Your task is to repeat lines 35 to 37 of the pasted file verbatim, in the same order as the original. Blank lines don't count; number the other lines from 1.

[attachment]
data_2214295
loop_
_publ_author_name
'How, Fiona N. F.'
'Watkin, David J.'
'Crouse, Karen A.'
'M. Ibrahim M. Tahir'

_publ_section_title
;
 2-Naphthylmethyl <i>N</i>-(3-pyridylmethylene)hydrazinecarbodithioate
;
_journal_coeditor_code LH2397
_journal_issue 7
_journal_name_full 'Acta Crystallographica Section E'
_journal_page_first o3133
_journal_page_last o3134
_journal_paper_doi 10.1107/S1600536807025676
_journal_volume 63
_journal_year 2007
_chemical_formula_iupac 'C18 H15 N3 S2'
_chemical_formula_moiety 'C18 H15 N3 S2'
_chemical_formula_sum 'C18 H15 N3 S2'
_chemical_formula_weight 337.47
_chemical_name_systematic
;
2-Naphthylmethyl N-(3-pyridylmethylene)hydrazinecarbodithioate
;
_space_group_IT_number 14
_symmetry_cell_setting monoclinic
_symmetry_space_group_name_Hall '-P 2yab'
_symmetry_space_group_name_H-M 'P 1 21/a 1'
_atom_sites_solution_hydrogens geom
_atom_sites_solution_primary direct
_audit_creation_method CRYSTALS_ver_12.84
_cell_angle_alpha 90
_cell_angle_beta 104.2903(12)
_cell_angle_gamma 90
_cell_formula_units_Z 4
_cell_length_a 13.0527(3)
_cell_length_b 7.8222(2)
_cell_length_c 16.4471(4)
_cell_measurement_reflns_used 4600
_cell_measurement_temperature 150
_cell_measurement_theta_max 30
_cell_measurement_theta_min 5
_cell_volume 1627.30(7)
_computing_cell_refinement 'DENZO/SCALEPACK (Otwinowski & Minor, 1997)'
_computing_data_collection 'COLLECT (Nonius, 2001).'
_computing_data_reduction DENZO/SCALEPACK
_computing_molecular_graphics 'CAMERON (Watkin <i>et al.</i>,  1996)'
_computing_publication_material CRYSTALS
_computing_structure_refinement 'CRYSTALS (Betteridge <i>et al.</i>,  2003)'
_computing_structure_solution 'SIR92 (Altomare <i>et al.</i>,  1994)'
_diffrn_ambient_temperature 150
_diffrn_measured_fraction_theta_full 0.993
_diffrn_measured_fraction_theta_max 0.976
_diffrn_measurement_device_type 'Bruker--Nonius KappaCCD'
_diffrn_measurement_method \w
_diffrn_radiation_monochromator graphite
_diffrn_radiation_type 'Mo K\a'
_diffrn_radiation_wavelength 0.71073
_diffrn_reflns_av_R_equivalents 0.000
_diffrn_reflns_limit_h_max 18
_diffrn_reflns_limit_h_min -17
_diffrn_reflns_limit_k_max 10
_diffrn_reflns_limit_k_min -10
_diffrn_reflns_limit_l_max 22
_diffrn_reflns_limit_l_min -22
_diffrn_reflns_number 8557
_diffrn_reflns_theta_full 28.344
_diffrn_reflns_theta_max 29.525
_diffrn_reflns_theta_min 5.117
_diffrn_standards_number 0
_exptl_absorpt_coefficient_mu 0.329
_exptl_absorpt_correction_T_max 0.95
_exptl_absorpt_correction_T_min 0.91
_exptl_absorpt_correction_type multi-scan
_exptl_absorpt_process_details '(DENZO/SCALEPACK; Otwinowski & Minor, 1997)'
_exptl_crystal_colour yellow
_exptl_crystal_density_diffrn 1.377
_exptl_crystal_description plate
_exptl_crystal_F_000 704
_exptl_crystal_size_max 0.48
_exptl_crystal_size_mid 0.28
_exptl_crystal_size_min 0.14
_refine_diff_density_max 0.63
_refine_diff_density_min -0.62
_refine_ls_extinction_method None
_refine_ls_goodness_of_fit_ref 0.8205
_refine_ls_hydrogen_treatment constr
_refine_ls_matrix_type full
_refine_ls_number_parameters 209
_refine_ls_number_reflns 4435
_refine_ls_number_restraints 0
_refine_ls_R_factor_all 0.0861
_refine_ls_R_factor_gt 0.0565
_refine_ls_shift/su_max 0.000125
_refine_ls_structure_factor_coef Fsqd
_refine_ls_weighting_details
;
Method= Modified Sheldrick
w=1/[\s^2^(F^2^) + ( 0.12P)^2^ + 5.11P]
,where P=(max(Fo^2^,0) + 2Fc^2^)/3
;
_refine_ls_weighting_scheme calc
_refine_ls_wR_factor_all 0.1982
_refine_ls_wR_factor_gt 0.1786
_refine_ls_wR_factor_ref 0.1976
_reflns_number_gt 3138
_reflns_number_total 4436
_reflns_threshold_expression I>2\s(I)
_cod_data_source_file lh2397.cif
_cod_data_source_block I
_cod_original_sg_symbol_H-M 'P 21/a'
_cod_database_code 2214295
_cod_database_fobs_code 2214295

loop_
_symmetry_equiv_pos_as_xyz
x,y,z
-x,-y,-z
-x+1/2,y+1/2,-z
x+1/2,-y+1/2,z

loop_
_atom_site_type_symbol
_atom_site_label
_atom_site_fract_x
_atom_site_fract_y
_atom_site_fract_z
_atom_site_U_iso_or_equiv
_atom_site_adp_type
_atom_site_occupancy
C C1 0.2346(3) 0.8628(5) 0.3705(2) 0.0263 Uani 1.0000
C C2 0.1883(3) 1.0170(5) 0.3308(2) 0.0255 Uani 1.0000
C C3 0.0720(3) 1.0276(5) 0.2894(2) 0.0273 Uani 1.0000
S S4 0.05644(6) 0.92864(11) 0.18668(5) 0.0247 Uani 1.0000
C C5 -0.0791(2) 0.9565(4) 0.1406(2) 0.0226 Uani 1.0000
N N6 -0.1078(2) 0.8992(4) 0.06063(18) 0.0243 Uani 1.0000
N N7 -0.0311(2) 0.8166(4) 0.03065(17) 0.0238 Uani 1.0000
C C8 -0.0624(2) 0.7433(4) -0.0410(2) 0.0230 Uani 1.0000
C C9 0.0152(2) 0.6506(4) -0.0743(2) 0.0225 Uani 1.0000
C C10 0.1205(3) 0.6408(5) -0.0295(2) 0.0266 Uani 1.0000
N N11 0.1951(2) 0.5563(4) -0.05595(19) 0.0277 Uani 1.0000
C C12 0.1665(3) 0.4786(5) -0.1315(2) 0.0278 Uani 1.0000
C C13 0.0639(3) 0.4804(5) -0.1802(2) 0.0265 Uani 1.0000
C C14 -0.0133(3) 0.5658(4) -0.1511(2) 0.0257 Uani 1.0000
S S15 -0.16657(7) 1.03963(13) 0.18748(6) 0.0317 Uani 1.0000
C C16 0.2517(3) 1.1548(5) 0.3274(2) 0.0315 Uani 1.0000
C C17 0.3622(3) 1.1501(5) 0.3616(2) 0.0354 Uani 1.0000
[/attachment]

_cell_angle_alpha 90
_cell_angle_beta 104.2903(12)
_cell_angle_gamma 90